In the Aviva’s wake, it’s tempting to read Davies’ description of the directors’ fretting about advertising in White Hart Lane with the same kind of jaded longing Tönnies shows when yearning for good old Gemeinschaft. After all, at the start of the book, while describing how the teenaged apprentice players get ready to go training after washing the first team’s boots, Davies captures manager Bill Nicholson’s wife waving to the club’s trainer from her bicycle. It’s “as if Spurs were a village football team.”
With Nicholson, whose career as manager was in its twilight in 1971–1972 (though he stayed on as consultant on and off for two more decades), Davies got to see one of the longest-serving servants in Tottenham’s history. Nicholson’s wife unjokingly would say that the five-minute walk from home to White Hart Lane was too far, such that Nicholson wished he could have a flat in the stadium and never leave. As a player, he also turned his back on England to use international breaks as an opportunity to regain fitness for Tottenham. Such a grounded preference for the local community over the nation is a basic trait of Gemeinschaft, and Davies provides many examples of this kind of pre-modernity.
To tweak the French sociologist Bruno Latour, however, soccer has always been modern. This is true even in the stories recounted above: Spurs were not a village club in 1971; Tottenham was just empty in the summer off-season. Nicholson considered it his obligation to Spurs, as the signers of his paychecks, to be as fit as possible for them. Even the very fact that soccer had a “working-class” fanbase at all—the kind of fanbase whose disappearance STAND so laments—is tied up with modernity. You can’t have a working-class without Gesellschaft. Soccer was originally a rich man’s game, played at elite public schools serving the spawn of the elite. The FA Cup, whose random, knockout nature is celebrated for giant-killing “magic,” was based on a similar tournament between houses at Harrow, Winston Churchill’s old school.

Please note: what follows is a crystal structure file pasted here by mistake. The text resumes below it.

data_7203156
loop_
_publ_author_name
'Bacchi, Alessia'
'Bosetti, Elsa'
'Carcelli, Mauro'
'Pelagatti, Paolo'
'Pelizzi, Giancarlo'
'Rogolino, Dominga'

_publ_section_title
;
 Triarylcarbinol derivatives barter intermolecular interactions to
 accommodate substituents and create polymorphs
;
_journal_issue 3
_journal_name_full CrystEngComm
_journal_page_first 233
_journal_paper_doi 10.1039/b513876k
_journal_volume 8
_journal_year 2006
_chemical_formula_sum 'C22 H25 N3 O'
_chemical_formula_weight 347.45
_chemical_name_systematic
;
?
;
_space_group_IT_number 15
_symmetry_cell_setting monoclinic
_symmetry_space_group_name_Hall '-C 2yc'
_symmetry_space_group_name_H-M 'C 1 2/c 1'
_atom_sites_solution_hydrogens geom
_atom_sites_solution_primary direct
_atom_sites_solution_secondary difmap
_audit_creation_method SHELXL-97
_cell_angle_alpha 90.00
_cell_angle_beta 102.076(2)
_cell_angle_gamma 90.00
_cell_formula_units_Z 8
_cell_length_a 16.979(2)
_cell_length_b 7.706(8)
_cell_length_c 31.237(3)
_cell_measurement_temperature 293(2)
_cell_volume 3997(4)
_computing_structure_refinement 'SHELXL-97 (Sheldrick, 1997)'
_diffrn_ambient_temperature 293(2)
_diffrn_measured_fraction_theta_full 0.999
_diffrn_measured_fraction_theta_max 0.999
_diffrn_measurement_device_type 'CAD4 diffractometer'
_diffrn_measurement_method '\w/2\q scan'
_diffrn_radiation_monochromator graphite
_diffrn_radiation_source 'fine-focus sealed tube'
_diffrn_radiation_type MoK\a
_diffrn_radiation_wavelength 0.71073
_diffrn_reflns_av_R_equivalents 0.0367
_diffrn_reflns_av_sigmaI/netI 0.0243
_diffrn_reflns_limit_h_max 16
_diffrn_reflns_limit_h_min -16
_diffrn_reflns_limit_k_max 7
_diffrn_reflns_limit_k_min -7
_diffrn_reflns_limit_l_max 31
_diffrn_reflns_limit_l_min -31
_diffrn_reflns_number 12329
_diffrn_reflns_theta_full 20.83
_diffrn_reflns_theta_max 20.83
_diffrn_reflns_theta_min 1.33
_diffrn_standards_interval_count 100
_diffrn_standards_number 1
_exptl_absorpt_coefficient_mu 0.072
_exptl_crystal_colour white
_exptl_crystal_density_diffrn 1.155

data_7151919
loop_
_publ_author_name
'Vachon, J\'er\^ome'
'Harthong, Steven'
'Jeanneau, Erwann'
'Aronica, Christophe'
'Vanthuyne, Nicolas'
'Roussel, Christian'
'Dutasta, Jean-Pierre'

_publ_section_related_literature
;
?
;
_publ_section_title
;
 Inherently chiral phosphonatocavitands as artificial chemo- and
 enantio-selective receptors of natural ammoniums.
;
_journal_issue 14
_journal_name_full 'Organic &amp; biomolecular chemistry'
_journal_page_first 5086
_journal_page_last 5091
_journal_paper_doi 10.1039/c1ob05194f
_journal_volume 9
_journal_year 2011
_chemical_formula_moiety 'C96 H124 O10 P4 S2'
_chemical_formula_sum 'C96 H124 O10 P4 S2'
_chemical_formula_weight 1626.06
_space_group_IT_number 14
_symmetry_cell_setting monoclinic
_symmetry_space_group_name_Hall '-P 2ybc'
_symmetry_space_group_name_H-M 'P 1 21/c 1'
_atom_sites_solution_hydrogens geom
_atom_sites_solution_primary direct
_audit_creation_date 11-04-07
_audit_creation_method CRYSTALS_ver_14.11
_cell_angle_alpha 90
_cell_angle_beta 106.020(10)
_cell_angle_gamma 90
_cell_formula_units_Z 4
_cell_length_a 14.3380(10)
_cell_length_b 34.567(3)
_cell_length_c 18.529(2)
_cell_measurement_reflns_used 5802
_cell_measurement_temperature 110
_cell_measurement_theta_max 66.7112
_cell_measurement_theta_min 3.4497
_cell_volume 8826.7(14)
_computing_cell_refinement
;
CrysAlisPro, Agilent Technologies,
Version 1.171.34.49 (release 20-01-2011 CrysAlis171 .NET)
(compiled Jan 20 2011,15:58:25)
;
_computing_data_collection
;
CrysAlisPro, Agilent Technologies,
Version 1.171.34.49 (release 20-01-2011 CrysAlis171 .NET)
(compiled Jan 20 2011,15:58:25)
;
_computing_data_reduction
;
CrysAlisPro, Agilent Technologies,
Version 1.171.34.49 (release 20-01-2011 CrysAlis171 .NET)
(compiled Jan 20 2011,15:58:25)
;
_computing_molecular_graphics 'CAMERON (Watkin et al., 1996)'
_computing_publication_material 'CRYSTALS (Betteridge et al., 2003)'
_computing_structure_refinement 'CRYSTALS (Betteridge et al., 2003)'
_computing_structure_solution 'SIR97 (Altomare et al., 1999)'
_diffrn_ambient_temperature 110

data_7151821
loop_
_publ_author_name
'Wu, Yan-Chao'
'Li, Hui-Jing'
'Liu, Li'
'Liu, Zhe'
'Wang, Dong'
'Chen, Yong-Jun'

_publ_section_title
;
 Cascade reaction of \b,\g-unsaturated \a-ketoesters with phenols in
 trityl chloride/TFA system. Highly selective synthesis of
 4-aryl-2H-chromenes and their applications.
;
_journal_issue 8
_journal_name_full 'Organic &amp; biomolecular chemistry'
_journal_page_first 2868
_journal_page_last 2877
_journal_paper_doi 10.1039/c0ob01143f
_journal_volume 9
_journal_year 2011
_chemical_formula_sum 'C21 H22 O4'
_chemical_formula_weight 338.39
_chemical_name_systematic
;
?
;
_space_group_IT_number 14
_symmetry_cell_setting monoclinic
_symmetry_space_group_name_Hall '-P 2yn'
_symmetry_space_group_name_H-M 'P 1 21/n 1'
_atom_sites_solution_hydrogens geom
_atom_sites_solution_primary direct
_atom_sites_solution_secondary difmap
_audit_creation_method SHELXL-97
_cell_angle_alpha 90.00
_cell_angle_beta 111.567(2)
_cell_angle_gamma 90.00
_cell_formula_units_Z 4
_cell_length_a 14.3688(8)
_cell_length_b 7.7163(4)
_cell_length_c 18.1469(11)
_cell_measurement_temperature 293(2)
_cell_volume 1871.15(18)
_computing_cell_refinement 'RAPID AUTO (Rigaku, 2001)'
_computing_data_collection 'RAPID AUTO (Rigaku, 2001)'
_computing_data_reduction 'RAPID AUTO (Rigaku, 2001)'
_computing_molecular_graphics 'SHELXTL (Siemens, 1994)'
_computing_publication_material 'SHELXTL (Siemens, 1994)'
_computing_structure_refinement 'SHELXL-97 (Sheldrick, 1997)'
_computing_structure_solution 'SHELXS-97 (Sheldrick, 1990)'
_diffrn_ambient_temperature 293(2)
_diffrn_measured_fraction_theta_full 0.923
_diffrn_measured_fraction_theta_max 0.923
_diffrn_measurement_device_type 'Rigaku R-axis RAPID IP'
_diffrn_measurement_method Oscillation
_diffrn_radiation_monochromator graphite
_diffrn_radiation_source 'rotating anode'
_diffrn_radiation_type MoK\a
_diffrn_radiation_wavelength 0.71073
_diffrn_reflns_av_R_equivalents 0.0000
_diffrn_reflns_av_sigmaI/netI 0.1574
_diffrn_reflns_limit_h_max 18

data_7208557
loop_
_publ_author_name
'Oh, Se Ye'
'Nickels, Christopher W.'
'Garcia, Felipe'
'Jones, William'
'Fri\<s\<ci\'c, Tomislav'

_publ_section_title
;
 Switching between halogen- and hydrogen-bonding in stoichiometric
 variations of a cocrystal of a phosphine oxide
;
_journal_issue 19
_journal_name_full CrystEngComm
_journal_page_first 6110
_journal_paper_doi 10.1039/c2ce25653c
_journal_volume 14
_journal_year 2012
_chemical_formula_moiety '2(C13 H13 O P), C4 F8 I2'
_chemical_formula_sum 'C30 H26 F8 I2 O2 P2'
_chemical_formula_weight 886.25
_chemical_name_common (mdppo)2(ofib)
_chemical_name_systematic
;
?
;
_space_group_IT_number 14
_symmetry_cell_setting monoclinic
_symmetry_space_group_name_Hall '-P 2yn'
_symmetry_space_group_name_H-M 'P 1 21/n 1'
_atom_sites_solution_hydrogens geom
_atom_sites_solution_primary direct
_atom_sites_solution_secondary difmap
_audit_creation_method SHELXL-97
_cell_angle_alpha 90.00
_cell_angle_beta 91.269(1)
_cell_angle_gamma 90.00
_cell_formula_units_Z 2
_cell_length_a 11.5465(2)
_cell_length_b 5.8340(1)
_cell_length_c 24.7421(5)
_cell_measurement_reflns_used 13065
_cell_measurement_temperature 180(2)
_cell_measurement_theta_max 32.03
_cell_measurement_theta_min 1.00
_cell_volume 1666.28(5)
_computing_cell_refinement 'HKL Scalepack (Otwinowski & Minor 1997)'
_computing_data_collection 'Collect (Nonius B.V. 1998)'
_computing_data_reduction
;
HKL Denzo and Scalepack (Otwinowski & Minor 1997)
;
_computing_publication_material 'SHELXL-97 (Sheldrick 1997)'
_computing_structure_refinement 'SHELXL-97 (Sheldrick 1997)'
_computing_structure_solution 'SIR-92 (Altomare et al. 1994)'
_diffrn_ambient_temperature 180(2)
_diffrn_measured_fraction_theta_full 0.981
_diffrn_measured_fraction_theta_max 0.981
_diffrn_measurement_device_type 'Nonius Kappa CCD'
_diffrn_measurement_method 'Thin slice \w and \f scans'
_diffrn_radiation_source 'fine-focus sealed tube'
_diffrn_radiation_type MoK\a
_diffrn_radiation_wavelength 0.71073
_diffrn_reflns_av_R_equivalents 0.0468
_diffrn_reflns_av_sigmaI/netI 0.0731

The democratization of English society opened up sports like soccer to the workers. Even so, it took a decade before a team that wasn’t educated gentlemen from around London could claim the FA Cup. Winners Blackburn Olympic played for a working-class club from a cotton mill town outside Manchester. An extremely uncharitable view of the contemporary soccer landscape would argue that the moneyed gentlemen sitting in the owner’s box are simply reclaiming the sport’s history by pricing out the rabble—save that rabble talented enough to play, who are then elevated to the elite through sky-high wages.
The lurching toward Gesellschaft also forced the sport toward abandoning its racism. It allowed for players to enjoy freedom of movement when their contracts ended. It even positioned the state as a regulatory body that, with the Taylor Report in England, led to abandoning the preferred death trap model of stadium design. STAND’s editors understand this, shown when White reminds the readers that no one wants to bring back thrown bananas or unsafe standing, or when the editors encourage fans who are fed up with the manipulation from the owners like ticket increases to turn to Parliament for restitution.
But truly reshaping the current game (“current” being an adjective far more appropriate than “modern”) calls for building new forms of community, for crafting novel modes of engagement with the club, not nostalgic turns back toward a past that may never have existed. The Glory Game is a superb historical document deserving its canonization, though it remains perhaps useless as a tactical manual, precisely because it reveals how things were never as good as they could be tomorrow. At a Morris Keston party, Davies hears a guest telling Spurs forward Martin Chivers that “The whole of commercialisation of footballers is still in its infancy.” In the 1970s, no one could have imagined how that baby would grow up, but its growth has brought both bad and good to soccer, including forming the current generation of AMF activists. We can’t return to Gemeinschaft, but we can make Gesellschaft better.